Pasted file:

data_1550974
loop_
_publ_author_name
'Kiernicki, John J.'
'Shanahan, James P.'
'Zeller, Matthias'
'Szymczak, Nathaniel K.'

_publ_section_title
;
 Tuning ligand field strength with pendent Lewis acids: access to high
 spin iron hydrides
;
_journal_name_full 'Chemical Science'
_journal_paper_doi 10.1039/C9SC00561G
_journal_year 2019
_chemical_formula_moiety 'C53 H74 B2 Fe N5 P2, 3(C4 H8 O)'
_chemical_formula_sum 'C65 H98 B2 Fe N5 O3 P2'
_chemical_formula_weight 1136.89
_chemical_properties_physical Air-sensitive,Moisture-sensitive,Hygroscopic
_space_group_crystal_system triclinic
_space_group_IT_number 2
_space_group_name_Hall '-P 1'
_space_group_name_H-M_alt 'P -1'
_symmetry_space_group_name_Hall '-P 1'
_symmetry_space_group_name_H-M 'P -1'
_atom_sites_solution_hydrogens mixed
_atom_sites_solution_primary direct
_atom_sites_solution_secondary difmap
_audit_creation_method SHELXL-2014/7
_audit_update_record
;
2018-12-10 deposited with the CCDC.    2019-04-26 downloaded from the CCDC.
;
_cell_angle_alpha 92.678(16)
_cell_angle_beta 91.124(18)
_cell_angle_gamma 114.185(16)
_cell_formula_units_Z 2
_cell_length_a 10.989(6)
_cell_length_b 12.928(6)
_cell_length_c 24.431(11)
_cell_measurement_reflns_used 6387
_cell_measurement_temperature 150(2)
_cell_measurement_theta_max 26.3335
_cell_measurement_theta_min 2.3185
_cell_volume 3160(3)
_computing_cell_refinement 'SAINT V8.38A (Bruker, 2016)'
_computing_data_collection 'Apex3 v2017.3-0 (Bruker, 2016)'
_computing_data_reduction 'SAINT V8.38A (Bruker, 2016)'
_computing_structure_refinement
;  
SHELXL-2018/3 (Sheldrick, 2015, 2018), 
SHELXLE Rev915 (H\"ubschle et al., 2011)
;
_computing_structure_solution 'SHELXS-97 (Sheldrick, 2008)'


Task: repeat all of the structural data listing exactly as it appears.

data_1550974
loop_
_publ_author_name
'Kiernicki, John J.'
'Shanahan, James P.'
'Zeller, Matthias'
'Szymczak, Nathaniel K.'

_publ_section_title
;
 Tuning ligand field strength with pendent Lewis acids: access to high
 spin iron hydrides
;
_journal_name_full 'Chemical Science'
_journal_paper_doi 10.1039/C9SC00561G
_journal_year 2019
_chemical_formula_moiety 'C53 H74 B2 Fe N5 P2, 3(C4 H8 O)'
_chemical_formula_sum 'C65 H98 B2 Fe N5 O3 P2'
_chemical_formula_weight 1136.89
_chemical_properties_physical Air-sensitive,Moisture-sensitive,Hygroscopic
_space_group_crystal_system triclinic
_space_group_IT_number 2
_space_group_name_Hall '-P 1'
_space_group_name_H-M_alt 'P -1'
_symmetry_space_group_name_Hall '-P 1'
_symmetry_space_group_name_H-M 'P -1'
_atom_sites_solution_hydrogens mixed
_atom_sites_solution_primary direct
_atom_sites_solution_secondary difmap
_audit_creation_method SHELXL-2014/7
_audit_update_record
;
2018-12-10 deposited with the CCDC.    2019-04-26 downloaded from the CCDC.
;
_cell_angle_alpha 92.678(16)
_cell_angle_beta 91.124(18)
_cell_angle_gamma 114.185(16)
_cell_formula_units_Z 2
_cell_length_a 10.989(6)
_cell_length_b 12.928(6)
_cell_length_c 24.431(11)
_cell_measurement_reflns_used 6387
_cell_measurement_temperature 150(2)
_cell_measurement_theta_max 26.3335
_cell_measurement_theta_min 2.3185
_cell_volume 3160(3)
_computing_cell_refinement 'SAINT V8.38A (Bruker, 2016)'
_computing_data_collection 'Apex3 v2017.3-0 (Bruker, 2016)'
_computing_data_reduction 'SAINT V8.38A (Bruker, 2016)'
_computing_structure_refinement
;  
SHELXL-2018/3 (Sheldrick, 2015, 2018), 
SHELXLE Rev915 (H\"ubschle et al., 2011)
;
_computing_structure_solution 'SHELXS-97 (Sheldrick, 2008)'